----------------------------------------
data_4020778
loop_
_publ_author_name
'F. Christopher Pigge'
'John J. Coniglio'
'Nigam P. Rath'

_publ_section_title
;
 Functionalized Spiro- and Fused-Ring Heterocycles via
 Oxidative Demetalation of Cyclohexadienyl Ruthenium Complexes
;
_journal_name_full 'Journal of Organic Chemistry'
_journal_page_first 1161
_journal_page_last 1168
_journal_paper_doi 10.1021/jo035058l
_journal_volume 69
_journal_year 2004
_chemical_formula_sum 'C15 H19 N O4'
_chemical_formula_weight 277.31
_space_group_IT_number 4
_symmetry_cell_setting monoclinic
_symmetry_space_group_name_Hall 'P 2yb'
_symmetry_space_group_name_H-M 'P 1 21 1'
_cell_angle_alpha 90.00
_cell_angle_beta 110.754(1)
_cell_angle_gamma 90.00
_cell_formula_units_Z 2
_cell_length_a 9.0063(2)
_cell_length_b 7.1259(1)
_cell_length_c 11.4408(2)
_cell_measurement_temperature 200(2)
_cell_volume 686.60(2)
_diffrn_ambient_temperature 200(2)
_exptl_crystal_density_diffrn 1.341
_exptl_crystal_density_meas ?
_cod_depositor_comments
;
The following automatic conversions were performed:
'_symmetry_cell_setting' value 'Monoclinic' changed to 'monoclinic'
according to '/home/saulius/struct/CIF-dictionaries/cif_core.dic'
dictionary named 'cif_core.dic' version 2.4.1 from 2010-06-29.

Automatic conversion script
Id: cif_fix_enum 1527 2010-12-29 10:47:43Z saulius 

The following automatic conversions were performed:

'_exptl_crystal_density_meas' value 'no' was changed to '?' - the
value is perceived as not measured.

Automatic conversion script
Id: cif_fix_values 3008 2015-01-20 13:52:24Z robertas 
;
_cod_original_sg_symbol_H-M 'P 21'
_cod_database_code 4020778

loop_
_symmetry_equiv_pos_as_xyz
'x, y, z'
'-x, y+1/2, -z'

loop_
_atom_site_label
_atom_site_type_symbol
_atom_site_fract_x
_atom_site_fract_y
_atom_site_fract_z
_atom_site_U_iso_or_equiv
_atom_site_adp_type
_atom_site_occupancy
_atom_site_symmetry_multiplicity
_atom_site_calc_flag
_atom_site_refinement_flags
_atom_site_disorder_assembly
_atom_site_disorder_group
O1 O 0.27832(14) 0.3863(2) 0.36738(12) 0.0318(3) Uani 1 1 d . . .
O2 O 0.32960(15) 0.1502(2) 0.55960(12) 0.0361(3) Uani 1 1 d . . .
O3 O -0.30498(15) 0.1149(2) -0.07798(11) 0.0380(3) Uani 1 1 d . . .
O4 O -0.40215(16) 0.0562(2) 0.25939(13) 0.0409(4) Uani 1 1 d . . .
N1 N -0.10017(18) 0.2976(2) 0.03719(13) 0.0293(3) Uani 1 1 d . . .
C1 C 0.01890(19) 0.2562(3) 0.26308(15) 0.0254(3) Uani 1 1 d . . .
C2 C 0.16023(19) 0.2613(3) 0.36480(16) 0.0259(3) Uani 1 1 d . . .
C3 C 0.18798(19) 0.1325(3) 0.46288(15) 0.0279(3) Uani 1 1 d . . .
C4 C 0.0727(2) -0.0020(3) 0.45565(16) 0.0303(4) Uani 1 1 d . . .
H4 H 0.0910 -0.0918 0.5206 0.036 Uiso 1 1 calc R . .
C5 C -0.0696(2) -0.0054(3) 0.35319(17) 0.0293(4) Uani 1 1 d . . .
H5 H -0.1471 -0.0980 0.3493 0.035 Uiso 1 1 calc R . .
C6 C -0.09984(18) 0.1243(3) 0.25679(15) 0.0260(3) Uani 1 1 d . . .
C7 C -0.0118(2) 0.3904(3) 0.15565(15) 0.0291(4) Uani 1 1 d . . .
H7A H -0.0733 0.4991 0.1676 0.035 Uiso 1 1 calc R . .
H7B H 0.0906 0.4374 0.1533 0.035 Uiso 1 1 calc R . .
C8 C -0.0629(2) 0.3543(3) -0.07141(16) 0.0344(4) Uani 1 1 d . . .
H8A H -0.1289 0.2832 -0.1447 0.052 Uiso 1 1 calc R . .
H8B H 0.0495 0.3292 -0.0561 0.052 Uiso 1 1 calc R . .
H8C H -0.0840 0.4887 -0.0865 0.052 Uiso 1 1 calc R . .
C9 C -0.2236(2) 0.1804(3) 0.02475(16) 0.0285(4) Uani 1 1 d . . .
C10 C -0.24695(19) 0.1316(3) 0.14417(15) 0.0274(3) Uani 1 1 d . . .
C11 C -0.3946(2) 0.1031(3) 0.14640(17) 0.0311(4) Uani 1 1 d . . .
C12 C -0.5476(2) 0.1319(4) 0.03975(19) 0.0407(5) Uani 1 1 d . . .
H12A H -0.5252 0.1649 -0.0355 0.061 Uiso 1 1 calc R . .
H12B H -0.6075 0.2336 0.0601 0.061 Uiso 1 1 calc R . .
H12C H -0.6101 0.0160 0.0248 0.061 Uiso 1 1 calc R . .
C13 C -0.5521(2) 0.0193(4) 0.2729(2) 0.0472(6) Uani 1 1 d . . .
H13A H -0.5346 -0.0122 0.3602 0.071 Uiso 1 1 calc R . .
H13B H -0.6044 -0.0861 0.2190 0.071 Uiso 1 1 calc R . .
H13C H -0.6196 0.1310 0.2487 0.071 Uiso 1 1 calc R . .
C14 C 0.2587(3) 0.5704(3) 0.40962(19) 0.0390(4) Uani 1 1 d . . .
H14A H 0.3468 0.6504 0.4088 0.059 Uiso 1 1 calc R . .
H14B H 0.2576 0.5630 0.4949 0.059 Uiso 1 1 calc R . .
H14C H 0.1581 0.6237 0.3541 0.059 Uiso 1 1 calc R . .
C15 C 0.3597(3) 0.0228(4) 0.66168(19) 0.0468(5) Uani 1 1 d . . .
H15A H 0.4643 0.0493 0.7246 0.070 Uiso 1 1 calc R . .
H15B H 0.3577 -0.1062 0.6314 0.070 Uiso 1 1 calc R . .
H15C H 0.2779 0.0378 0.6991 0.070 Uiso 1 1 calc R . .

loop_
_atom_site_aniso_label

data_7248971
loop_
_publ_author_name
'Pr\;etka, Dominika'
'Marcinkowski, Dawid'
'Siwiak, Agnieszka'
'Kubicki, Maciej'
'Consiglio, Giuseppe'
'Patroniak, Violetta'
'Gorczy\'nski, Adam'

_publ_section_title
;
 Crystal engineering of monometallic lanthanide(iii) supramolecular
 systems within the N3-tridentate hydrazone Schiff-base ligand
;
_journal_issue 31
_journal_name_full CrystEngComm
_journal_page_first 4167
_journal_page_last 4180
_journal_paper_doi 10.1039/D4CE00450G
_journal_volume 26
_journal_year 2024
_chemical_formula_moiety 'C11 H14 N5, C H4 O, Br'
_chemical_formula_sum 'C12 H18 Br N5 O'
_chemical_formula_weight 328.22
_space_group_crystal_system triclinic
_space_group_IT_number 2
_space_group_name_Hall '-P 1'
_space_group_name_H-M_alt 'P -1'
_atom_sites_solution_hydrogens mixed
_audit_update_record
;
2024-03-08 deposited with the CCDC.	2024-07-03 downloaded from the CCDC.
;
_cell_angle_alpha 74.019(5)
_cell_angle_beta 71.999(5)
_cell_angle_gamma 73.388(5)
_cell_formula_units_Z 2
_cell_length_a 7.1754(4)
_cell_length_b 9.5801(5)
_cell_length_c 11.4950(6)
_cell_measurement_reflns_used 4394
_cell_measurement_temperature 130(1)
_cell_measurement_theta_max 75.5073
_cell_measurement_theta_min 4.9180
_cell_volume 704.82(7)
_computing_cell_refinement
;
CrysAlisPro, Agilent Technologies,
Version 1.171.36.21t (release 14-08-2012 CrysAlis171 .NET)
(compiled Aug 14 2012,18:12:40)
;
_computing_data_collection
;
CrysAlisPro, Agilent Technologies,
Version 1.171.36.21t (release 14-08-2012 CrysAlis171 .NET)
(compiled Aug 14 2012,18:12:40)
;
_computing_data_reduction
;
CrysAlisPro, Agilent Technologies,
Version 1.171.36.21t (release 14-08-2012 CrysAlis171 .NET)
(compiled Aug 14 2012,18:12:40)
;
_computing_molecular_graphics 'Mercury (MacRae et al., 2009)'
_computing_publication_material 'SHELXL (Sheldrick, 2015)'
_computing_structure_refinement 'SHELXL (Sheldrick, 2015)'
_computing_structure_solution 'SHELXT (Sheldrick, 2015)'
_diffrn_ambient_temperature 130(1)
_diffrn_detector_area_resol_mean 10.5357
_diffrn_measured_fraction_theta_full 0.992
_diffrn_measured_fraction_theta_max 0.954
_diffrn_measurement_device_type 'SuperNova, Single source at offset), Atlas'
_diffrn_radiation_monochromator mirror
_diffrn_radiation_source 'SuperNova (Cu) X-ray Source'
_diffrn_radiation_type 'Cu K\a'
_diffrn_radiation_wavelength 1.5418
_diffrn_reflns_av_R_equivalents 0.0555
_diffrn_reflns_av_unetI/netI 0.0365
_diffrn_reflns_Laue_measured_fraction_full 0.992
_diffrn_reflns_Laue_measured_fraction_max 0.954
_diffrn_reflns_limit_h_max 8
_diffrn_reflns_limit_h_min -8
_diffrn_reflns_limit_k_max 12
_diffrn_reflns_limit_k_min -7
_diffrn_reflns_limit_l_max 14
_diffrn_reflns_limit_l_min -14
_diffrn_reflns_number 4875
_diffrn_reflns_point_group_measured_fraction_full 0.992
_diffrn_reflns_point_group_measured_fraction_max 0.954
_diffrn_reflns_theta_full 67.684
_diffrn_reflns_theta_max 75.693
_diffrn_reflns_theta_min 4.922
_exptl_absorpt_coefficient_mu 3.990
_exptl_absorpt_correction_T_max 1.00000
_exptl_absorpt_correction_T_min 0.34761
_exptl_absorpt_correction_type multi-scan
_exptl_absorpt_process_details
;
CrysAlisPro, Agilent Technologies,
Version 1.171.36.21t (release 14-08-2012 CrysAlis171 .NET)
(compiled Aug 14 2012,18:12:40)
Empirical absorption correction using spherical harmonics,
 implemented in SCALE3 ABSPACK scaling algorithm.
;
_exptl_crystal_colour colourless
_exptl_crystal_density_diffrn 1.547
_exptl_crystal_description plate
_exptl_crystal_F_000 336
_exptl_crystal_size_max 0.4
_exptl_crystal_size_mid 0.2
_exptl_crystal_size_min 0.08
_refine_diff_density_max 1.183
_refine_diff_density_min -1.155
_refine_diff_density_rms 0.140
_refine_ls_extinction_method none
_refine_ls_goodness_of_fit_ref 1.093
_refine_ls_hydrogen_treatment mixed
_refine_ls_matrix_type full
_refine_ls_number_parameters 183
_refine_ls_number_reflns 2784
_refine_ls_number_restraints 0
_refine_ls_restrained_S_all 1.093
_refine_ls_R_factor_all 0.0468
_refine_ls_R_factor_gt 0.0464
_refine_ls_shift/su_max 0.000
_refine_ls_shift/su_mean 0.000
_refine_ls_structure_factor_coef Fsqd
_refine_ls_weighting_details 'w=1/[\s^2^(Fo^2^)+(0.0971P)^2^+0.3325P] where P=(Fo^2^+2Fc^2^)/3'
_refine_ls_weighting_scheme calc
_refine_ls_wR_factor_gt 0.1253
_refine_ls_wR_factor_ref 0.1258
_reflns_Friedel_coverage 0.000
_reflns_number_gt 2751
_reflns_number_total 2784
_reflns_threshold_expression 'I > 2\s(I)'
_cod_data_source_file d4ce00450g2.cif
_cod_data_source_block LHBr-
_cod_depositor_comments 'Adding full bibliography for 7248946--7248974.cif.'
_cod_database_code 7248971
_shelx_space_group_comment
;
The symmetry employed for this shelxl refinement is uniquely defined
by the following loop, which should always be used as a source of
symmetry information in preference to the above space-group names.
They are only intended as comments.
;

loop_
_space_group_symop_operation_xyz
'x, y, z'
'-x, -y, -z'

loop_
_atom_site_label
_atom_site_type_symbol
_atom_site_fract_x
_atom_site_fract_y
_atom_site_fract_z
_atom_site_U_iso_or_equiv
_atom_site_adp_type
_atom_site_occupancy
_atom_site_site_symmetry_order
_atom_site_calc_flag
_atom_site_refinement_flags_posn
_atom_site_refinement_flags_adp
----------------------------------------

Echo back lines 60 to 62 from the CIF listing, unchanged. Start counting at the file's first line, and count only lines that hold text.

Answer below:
_atom_site_fract_y
_atom_site_fract_z
_atom_site_U_iso_or_equiv